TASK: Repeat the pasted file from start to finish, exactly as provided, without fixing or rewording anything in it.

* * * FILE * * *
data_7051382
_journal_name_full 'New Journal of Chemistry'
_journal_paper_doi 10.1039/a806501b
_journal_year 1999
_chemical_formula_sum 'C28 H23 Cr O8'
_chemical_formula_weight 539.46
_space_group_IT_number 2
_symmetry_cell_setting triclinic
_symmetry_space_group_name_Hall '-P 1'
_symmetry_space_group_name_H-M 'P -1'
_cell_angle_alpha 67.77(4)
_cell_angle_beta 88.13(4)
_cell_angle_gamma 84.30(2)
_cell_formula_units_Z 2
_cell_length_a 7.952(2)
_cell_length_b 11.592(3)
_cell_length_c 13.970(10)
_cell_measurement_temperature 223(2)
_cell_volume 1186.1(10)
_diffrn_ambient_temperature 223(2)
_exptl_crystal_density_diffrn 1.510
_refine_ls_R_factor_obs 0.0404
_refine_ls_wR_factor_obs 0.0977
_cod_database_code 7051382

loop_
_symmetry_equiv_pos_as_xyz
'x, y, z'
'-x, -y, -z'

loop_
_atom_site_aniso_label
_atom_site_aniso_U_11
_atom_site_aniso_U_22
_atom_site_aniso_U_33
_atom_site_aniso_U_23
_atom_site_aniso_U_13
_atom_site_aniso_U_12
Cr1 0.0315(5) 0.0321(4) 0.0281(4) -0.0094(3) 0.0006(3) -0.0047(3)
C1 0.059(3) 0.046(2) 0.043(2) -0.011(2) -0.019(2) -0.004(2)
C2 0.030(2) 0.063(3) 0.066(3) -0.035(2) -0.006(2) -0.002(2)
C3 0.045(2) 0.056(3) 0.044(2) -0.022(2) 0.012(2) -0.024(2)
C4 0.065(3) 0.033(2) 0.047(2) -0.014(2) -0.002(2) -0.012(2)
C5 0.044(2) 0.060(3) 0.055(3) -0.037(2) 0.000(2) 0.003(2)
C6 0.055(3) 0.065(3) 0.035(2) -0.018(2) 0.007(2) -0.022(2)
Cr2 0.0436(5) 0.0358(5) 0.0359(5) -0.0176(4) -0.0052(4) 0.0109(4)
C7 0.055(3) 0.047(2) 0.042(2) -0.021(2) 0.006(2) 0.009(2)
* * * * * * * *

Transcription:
data_7051382
_journal_name_full 'New Journal of Chemistry'
_journal_paper_doi 10.1039/a806501b
_journal_year 1999
_chemical_formula_sum 'C28 H23 Cr O8'
_chemical_formula_weight 539.46
_space_group_IT_number 2
_symmetry_cell_setting triclinic
_symmetry_space_group_name_Hall '-P 1'
_symmetry_space_group_name_H-M 'P -1'
_cell_angle_alpha 67.77(4)
_cell_angle_beta 88.13(4)
_cell_angle_gamma 84.30(2)
_cell_formula_units_Z 2
_cell_length_a 7.952(2)
_cell_length_b 11.592(3)
_cell_length_c 13.970(10)
_cell_measurement_temperature 223(2)
_cell_volume 1186.1(10)
_diffrn_ambient_temperature 223(2)
_exptl_crystal_density_diffrn 1.510
_refine_ls_R_factor_obs 0.0404
_refine_ls_wR_factor_obs 0.0977
_cod_database_code 7051382

loop_
_symmetry_equiv_pos_as_xyz
'x, y, z'
'-x, -y, -z'

loop_
_atom_site_aniso_label
_atom_site_aniso_U_11
_atom_site_aniso_U_22
_atom_site_aniso_U_33
_atom_site_aniso_U_23
_atom_site_aniso_U_13
_atom_site_aniso_U_12
Cr1 0.0315(5) 0.0321(4) 0.0281(4) -0.0094(3) 0.0006(3) -0.0047(3)
C1 0.059(3) 0.046(2) 0.043(2) -0.011(2) -0.019(2) -0.004(2)
C2 0.030(2) 0.063(3) 0.066(3) -0.035(2) -0.006(2) -0.002(2)
C3 0.045(2) 0.056(3) 0.044(2) -0.022(2) 0.012(2) -0.024(2)
C4 0.065(3) 0.033(2) 0.047(2) -0.014(2) -0.002(2) -0.012(2)
C5 0.044(2) 0.060(3) 0.055(3) -0.037(2) 0.000(2) 0.003(2)
C6 0.055(3) 0.065(3) 0.035(2) -0.018(2) 0.007(2) -0.022(2)
Cr2 0.0436(5) 0.0358(5) 0.0359(5) -0.0176(4) -0.0052(4) 0.0109(4)
C7 0.055(3) 0.047(2) 0.042(2) -0.021(2) 0.006(2) 0.009(2)